AC Milan are in danger of being banned from European competition for breaching financial fair play rules after their case was referred to the adjudicatory chamber of UEFA’s club financial control body.
The 18-time Serie A champions have been under the regulatory body’s microscope ever since Chinese investors Rossoneri Sport bought them for more than £600 million in April 2017, with the scrutiny increasing when they spent more than £200m on players last summer.
The club had hoped to make a voluntary agreement with UEFA to restructure their finances but that was rejected in December, and the investigatory chamber of the club financial control body (CFCB) has now decided to escalate the matter.
FFP was introduced in 2011 to tackle European football’s chronic debts and over-spending. Its central principle is that clubs must “break even,” or spend only what they bring in, although some additional investment from owners or investors is allowed.
The concerns around AC Milan are related to their owners’ ability to repay loans they took out to finance the purchase of the club.
American hedge fund Elliott Management is reported to have loaned Rossoneri Sport, which is fronted by AC Milan president Li Yonghong, more than £250m and these loans must be repaid by October, together with more than £40m of interest.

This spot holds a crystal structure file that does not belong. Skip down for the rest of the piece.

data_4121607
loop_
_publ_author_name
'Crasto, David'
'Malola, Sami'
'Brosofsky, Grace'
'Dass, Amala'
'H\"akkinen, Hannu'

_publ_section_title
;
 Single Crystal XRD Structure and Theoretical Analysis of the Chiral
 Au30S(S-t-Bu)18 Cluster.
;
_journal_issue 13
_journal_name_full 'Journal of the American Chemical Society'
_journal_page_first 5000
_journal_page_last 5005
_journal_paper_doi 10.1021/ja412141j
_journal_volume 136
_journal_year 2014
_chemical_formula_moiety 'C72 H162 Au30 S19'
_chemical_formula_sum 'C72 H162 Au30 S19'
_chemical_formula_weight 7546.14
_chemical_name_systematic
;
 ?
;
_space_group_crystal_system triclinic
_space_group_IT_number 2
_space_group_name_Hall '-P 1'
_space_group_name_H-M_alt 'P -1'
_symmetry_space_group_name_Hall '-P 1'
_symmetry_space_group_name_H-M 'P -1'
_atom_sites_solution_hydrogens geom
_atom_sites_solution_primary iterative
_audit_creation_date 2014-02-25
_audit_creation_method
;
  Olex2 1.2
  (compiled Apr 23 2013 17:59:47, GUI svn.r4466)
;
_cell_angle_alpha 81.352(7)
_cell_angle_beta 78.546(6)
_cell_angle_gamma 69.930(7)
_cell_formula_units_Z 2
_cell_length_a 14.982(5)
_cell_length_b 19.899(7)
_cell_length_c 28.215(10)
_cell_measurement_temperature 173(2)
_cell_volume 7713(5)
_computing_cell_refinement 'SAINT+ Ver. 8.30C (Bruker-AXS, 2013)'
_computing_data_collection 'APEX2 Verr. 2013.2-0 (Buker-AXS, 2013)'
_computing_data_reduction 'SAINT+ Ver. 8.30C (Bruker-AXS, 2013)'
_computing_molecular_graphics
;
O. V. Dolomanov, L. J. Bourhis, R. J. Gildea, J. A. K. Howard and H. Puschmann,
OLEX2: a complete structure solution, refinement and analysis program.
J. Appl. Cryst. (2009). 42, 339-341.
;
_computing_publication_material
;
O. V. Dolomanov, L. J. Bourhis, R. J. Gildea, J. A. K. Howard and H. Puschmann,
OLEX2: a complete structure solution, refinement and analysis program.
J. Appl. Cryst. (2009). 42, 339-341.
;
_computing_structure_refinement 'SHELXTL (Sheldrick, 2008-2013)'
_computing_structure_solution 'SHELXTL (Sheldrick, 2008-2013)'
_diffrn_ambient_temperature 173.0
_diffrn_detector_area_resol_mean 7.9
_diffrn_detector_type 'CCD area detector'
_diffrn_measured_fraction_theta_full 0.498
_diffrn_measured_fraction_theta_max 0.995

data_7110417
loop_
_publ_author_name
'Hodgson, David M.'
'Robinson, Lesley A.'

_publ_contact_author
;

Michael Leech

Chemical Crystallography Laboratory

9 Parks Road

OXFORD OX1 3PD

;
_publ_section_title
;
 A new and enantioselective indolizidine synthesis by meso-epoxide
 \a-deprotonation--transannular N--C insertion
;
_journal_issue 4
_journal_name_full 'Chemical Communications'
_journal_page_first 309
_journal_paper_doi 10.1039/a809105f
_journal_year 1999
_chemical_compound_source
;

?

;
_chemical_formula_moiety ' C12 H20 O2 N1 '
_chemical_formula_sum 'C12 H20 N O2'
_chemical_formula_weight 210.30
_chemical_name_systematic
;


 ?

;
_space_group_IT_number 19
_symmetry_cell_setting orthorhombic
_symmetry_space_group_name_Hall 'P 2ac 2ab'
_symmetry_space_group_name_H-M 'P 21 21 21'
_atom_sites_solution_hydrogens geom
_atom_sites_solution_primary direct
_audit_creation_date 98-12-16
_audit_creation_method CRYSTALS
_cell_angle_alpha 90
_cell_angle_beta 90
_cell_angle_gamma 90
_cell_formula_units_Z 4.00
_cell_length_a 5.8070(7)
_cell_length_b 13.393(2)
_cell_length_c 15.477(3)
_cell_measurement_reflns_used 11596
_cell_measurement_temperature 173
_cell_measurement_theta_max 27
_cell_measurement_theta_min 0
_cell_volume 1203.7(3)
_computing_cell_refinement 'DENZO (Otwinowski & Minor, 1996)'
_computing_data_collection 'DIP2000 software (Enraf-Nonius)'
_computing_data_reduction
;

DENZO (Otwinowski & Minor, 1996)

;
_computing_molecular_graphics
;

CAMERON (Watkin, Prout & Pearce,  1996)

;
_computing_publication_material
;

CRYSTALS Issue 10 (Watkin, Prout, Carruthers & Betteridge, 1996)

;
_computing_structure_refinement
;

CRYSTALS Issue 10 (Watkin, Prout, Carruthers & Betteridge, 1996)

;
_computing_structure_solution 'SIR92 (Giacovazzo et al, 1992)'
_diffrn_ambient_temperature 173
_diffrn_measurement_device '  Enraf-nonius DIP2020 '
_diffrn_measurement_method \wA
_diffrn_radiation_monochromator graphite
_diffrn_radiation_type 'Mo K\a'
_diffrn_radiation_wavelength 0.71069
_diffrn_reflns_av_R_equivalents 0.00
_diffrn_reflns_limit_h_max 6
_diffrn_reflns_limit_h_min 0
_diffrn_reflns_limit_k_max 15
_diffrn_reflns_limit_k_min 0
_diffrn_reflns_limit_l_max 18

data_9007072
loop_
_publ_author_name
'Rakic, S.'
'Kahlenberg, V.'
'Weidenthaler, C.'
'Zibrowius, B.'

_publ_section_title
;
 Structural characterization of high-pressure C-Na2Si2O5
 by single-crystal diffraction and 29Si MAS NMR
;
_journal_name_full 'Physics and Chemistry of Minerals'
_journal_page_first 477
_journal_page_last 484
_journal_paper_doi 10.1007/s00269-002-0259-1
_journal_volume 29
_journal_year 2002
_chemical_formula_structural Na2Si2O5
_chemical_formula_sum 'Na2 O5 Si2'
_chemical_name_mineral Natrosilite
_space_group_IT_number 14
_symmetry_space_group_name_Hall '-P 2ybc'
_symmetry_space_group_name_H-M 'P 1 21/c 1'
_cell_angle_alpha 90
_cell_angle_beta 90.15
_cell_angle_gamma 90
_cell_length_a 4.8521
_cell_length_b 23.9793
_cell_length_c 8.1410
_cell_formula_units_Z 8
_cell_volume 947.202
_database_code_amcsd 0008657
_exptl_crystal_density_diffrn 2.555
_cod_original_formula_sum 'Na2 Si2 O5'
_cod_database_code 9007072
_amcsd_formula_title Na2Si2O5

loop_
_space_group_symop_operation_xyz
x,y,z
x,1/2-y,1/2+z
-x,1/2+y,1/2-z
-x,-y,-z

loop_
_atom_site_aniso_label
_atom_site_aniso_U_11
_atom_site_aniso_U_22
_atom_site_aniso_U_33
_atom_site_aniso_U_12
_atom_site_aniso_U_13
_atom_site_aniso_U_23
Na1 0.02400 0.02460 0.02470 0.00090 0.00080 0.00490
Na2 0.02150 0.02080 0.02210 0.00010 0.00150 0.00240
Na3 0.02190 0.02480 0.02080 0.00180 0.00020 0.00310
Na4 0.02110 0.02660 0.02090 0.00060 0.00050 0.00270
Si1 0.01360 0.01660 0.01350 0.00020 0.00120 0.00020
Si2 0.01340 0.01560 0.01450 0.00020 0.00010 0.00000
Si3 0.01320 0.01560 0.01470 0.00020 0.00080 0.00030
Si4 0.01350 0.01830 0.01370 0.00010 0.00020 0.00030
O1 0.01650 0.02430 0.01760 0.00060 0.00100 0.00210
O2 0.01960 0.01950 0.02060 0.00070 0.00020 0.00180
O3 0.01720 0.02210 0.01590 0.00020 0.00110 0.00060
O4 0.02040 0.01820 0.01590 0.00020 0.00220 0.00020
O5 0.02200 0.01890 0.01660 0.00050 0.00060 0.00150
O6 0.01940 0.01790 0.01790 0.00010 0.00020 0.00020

UEFA said: “After careful examination of all the documentation and explanations provided by the club, the CFCB investigatory chamber considers that the circumstances of the case do not allow the conclusion of a settlement agreement.
“In particular, the investigatory chamber is of the opinion that, among other factors, there remains uncertainties in relation to the refinancing of the loan and the notes to be paid back in October 2018.”
It added that the adjudicatory chamber will make its decision “in due course” and the investigatory chamber will announce if it is pursuing cases against any other clubs next month.
AC Milan finished the Serie A season in sixth place, good enough for a place in next season’s Europa League, but it was another disappointing campaign by their standards. They lost 5-1 on aggregate to Arsenal in the last 16 of the Europa League and were beaten 4-0 by Juventus in the final of the Coppa Italia.
The CFCB has a range of sanctions it could levy, going from the withholding of prize money to fines to bans from European club football.
The most high-profile FFP cases in the past have involved Manchester City and Paris St Germain, who were both fined €20m in 2014, but recent seasons have seen a reduction in the number of sanctions as clubs have learned to live within their means.